He asked for 60 specially chosen RCN representatives to talk to him while he ‘listened’ for 90 minutes in a room to which press were not allowed.

Well, nothing wrong with listening of course. I shouldn’t scoff but I can’t help it amid Lansley’s gruff and graceless apologies. Why? Because the listening should have been done before the plans were announced. The listening should be done with a whole wide range of people who have an interest in the health service.

He has got it wrong  but he doesn’t seem to want to listen as much as try and persuade and regroup around his message of privatisation.

The message from the Royal College of Nursing was strong, and powerful and it has caught the news media. People listen to nurses when they say things are wrong.

But we can’t forget how wrong the government got when they brought these proposals to Parliament in the first place. What does it say about a government that has to do its consulting AFTER it has taken a Bill to Parliament that has been so strongly attacked on all sides by public and professional opinion. It doesn’t exactly make one comfortable that we are ‘in safe hands’ as they like to promise at election time.  Maybe it’s because all the consultations they did before the Bill was presented were with private companies and party donors.

This is a government which is struggling under the surface and has been caught out already on many occasions by acting without any idea of what the plans that they propose actually signify. It is when they try messing around with the health service that people sit up and shout back but what about the other measures that they have proposed like the changes in the welfare benefit systems which seem force degrading and inappropriate ‘tests’ to claimants to jump through hoops to get the money they ‘deserve’.  This is what we need to speak up against as well.

And one of my sadder moments yesterday, when I thought about the impact of the nurses and the fact that they are at least being listened to for press purposes, is how we, in social work, have been poorly served by the organisations that supposedly represent our interests.

We should look at the RCN and what they have done and the effect a vote of confidence had on the ridiculousness of Lansley’s ‘listening’ exercise when with an almost unanimous voice they have humiliated him. Where is the nearest equivalent social work voice?

Community Care reports that the Chief Executive claiming that ‘he simply doesn’t believe’  Unison’s figures of having 40,000 social work members.

Honestly, is that the best he can do in rousing his members? Is that the best we can do as social workers when we should be at the heart of opposing the government agenda to heap the cuts on those who have the least? We just get into squabbles between Unison and BASW about who has the most social work members? Who is going to ‘lead’ the College of Social Work? Are we going to have a ‘Chief Social Worker’? Surely better to have a broad members organisation that can speak for all social workers rather than split members into different ‘camps’.  As for me, I’m a member of Unison AND a member of BASW. Generally, I’ve seen value in both.  It isn’t about a competition about who has more members and some people like me would be counted twice in the figures.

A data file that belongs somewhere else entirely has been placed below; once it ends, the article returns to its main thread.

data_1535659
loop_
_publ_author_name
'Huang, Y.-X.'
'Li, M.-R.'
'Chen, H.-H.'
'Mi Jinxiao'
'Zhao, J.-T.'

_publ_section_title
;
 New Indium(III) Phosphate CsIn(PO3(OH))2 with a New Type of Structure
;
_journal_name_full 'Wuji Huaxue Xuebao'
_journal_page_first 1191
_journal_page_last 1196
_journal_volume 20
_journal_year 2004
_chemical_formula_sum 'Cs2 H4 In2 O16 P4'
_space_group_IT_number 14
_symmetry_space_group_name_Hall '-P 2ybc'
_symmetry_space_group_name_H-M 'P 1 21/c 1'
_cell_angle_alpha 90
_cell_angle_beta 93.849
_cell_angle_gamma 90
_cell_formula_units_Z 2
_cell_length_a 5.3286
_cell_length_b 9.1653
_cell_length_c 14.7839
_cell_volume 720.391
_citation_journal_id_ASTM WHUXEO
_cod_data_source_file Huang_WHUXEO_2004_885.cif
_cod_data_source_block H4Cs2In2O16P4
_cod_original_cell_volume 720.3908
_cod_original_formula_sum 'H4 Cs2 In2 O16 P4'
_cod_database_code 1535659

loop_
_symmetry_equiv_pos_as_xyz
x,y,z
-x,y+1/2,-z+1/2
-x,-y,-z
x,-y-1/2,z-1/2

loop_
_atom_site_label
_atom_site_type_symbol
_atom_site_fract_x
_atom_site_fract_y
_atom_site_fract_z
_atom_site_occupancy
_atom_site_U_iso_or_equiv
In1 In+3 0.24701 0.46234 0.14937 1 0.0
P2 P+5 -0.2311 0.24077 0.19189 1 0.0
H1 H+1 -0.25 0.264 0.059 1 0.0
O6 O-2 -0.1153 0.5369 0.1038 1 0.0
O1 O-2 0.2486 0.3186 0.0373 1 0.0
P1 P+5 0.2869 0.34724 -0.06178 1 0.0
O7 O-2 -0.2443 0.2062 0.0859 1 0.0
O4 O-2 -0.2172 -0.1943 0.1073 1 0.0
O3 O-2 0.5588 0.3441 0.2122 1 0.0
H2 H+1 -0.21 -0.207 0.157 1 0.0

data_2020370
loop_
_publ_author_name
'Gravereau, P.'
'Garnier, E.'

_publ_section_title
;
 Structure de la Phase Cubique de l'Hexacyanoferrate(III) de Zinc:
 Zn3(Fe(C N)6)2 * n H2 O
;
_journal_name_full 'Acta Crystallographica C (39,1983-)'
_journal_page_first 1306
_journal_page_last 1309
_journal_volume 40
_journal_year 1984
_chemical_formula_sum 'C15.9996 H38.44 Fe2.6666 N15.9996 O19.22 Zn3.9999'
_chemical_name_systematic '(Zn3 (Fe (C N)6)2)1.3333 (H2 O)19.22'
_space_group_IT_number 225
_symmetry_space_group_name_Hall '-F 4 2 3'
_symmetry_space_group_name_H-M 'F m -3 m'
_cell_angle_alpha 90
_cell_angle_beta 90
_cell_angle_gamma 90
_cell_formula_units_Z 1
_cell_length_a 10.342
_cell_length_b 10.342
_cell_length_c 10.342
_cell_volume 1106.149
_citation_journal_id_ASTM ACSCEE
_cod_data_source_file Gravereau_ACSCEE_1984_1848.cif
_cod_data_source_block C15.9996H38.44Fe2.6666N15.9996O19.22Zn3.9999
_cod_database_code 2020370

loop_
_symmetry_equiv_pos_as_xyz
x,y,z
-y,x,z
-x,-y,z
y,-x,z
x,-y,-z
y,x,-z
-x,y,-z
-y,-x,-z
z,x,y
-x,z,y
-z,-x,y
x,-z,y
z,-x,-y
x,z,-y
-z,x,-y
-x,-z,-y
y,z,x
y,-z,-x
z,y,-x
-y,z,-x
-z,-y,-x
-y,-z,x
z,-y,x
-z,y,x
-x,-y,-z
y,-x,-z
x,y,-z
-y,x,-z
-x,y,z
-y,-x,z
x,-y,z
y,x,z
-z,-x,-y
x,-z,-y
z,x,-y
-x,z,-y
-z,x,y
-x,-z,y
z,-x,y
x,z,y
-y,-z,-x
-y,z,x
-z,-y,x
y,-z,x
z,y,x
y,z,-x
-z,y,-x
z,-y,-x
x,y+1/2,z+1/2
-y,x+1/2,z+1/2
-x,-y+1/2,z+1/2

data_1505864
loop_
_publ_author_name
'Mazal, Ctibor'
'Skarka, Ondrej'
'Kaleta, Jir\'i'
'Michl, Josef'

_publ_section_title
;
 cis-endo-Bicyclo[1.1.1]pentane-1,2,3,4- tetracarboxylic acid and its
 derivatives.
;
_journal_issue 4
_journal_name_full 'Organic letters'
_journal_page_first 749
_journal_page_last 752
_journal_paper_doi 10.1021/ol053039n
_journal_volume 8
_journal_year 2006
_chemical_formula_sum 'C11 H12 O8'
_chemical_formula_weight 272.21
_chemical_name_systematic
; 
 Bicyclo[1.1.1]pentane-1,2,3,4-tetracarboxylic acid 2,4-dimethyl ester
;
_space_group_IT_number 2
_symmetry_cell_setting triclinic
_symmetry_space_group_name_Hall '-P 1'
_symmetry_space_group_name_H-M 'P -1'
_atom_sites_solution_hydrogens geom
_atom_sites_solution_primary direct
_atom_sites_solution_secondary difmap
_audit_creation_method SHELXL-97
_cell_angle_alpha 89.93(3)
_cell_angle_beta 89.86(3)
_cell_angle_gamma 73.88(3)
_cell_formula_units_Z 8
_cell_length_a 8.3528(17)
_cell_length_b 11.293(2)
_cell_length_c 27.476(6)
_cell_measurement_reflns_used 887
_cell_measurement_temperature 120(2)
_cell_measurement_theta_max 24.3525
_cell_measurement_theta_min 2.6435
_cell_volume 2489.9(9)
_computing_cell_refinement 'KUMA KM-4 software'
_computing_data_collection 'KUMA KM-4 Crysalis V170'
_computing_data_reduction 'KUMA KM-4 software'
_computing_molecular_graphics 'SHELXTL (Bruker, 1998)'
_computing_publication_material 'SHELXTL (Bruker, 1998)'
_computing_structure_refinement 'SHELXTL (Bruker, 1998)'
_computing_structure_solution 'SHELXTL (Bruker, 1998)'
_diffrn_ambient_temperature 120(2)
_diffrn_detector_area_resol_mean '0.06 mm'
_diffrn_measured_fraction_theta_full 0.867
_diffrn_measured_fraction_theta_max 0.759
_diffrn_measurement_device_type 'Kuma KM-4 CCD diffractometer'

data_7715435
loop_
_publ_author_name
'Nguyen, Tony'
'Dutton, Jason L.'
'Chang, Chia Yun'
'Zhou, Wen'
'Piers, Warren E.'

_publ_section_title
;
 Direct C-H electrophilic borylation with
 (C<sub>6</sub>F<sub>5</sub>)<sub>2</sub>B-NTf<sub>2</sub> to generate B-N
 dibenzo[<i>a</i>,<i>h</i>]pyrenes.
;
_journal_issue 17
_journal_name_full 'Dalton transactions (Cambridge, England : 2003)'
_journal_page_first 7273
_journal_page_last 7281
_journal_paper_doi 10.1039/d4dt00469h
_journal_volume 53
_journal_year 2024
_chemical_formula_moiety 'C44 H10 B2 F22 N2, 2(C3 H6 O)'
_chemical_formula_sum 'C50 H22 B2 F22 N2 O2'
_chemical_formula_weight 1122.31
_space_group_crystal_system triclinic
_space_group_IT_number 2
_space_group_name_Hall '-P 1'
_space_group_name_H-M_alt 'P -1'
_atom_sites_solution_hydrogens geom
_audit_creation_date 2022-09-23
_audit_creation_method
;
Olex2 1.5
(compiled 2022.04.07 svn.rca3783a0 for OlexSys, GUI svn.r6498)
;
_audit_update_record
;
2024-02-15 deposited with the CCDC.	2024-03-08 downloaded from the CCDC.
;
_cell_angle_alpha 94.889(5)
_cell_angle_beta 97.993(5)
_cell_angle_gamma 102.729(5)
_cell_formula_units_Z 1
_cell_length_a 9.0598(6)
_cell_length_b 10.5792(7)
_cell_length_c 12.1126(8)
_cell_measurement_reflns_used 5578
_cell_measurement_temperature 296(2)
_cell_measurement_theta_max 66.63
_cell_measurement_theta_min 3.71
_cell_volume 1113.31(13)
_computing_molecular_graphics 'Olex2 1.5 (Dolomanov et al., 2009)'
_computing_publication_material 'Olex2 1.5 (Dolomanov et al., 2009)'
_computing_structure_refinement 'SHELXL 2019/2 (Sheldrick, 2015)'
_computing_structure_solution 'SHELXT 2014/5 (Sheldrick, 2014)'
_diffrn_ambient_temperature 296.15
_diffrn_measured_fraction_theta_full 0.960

More than anything we can see the importance of having a strong, national voice as a profession and as representatives of a social care sector that is being and has been ravaged by repeated governments. Perhaps a broader College of Social Care might not  have been a bad idea.

The stronger the body the louder the voice.

Of course, that isn’t going to happen. It looks like we will be left with a College that few social workers who are on the front line will be interested in because we don’t have time for the politics within the profession. We have too much to do and need to focus on the politics of the country before everything that we know and love about this society is lost.  So while the College or Colleges (depending) spend all their time and money rewriting competencies or capabilities or capacities again and again and again ad infinitum – some of us will just be getting on with doing the actual work.

But the shame of it is that a College of Social Work/Social Care could perhaps have been a voice to shout against the Welfare Benefit Bill and the ridiculous tests that are put in place to make decisions as to ‘eligibility’  in the same way that the nurses are a voice to shout against the health and (oh the irony) social care bill.

We should be more like the nurses. We need to be if we are to survive and have relevancy.  We need to be listened to as well.  But in order to be listened to, we need to build support up amongst ourselves rather than squabble like schoolchildren. That is the pity.